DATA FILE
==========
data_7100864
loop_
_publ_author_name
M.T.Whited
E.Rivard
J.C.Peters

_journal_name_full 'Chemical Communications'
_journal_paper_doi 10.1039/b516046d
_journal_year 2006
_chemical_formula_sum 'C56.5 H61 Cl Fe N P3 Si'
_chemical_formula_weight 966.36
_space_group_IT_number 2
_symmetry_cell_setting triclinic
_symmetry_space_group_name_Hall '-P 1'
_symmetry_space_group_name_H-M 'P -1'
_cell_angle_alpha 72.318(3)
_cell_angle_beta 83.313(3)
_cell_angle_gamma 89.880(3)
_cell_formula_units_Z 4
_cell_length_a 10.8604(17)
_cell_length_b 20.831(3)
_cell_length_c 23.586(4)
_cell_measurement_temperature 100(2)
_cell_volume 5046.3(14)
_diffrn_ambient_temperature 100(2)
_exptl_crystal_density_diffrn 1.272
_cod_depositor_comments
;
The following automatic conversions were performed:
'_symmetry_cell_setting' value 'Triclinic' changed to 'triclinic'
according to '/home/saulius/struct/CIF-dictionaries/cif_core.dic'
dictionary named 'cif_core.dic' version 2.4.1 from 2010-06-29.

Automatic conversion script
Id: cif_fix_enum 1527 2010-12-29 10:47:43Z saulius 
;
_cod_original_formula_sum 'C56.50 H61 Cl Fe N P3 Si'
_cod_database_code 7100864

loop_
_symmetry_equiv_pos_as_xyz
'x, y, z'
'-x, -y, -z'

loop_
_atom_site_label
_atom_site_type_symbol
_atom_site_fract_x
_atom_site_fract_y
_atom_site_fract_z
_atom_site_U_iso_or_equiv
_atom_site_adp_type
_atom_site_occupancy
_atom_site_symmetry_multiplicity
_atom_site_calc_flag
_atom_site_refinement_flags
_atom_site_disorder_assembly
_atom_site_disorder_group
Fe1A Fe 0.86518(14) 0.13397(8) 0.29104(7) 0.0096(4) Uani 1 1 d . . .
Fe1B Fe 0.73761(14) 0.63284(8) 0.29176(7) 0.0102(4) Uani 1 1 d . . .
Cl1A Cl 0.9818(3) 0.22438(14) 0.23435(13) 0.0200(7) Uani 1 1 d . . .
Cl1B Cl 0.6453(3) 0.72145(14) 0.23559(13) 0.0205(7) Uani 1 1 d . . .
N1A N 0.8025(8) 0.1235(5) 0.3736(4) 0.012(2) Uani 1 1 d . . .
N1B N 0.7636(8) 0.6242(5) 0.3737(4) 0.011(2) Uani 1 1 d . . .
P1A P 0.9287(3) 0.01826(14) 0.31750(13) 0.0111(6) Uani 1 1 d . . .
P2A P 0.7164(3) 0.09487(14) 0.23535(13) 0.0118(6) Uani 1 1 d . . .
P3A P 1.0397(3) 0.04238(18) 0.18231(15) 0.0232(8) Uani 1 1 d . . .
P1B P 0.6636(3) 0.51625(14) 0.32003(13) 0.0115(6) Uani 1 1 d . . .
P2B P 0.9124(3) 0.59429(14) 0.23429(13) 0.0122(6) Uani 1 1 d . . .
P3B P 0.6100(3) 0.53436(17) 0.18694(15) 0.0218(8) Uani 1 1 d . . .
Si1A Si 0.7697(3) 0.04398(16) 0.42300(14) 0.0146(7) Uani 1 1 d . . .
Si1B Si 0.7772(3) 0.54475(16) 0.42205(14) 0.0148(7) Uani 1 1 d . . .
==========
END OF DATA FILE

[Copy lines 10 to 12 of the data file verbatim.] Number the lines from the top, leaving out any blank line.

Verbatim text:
_chemical_formula_sum 'C56.5 H61 Cl Fe N P3 Si'
_chemical_formula_weight 966.36
_space_group_IT_number 2